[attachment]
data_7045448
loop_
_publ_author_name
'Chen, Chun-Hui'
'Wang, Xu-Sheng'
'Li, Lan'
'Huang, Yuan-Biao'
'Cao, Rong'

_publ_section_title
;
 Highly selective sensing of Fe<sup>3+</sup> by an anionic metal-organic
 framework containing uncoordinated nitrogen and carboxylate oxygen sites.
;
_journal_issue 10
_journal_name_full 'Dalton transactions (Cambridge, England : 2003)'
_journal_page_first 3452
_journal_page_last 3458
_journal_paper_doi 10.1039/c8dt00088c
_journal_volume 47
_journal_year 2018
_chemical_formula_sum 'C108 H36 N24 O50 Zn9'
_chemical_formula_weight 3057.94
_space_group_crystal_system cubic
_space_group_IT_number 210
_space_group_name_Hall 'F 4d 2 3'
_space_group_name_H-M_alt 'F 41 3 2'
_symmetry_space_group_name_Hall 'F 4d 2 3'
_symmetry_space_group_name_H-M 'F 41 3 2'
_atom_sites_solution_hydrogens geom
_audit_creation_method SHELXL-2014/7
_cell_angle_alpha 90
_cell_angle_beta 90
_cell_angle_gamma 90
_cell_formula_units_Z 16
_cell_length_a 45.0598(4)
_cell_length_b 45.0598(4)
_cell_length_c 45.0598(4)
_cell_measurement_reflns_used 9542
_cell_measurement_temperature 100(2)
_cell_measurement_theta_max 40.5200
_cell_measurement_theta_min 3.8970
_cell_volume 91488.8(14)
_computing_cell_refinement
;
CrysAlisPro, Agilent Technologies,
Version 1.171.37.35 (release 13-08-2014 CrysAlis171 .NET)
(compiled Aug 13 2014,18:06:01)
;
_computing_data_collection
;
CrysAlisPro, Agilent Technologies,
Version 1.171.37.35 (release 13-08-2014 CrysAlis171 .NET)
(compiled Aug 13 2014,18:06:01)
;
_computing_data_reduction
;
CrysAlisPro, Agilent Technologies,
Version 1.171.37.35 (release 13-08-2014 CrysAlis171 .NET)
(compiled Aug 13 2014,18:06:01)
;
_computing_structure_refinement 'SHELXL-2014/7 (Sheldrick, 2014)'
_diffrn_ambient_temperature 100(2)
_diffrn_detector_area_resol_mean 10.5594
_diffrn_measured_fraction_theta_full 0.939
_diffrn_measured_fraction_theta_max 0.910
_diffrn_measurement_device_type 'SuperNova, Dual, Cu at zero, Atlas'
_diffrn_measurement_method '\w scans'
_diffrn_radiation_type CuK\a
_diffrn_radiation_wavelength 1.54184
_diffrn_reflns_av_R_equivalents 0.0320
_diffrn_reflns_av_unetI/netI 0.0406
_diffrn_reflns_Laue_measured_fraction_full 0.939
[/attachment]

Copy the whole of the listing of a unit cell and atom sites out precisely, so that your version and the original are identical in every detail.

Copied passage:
data_7045448
loop_
_publ_author_name
'Chen, Chun-Hui'
'Wang, Xu-Sheng'
'Li, Lan'
'Huang, Yuan-Biao'
'Cao, Rong'

_publ_section_title
;
 Highly selective sensing of Fe<sup>3+</sup> by an anionic metal-organic
 framework containing uncoordinated nitrogen and carboxylate oxygen sites.
;
_journal_issue 10
_journal_name_full 'Dalton transactions (Cambridge, England : 2003)'
_journal_page_first 3452
_journal_page_last 3458
_journal_paper_doi 10.1039/c8dt00088c
_journal_volume 47
_journal_year 2018
_chemical_formula_sum 'C108 H36 N24 O50 Zn9'
_chemical_formula_weight 3057.94
_space_group_crystal_system cubic
_space_group_IT_number 210
_space_group_name_Hall 'F 4d 2 3'
_space_group_name_H-M_alt 'F 41 3 2'
_symmetry_space_group_name_Hall 'F 4d 2 3'
_symmetry_space_group_name_H-M 'F 41 3 2'
_atom_sites_solution_hydrogens geom
_audit_creation_method SHELXL-2014/7
_cell_angle_alpha 90
_cell_angle_beta 90
_cell_angle_gamma 90
_cell_formula_units_Z 16
_cell_length_a 45.0598(4)
_cell_length_b 45.0598(4)
_cell_length_c 45.0598(4)
_cell_measurement_reflns_used 9542
_cell_measurement_temperature 100(2)
_cell_measurement_theta_max 40.5200
_cell_measurement_theta_min 3.8970
_cell_volume 91488.8(14)
_computing_cell_refinement
;
CrysAlisPro, Agilent Technologies,
Version 1.171.37.35 (release 13-08-2014 CrysAlis171 .NET)
(compiled Aug 13 2014,18:06:01)
;
_computing_data_collection
;
CrysAlisPro, Agilent Technologies,
Version 1.171.37.35 (release 13-08-2014 CrysAlis171 .NET)
(compiled Aug 13 2014,18:06:01)
;
_computing_data_reduction
;
CrysAlisPro, Agilent Technologies,
Version 1.171.37.35 (release 13-08-2014 CrysAlis171 .NET)
(compiled Aug 13 2014,18:06:01)
;
_computing_structure_refinement 'SHELXL-2014/7 (Sheldrick, 2014)'
_diffrn_ambient_temperature 100(2)
_diffrn_detector_area_resol_mean 10.5594
_diffrn_measured_fraction_theta_full 0.939
_diffrn_measured_fraction_theta_max 0.910
_diffrn_measurement_device_type 'SuperNova, Dual, Cu at zero, Atlas'
_diffrn_measurement_method '\w scans'
_diffrn_radiation_type CuK\a
_diffrn_radiation_wavelength 1.54184
_diffrn_reflns_av_R_equivalents 0.0320
_diffrn_reflns_av_unetI/netI 0.0406
_diffrn_reflns_Laue_measured_fraction_full 0.939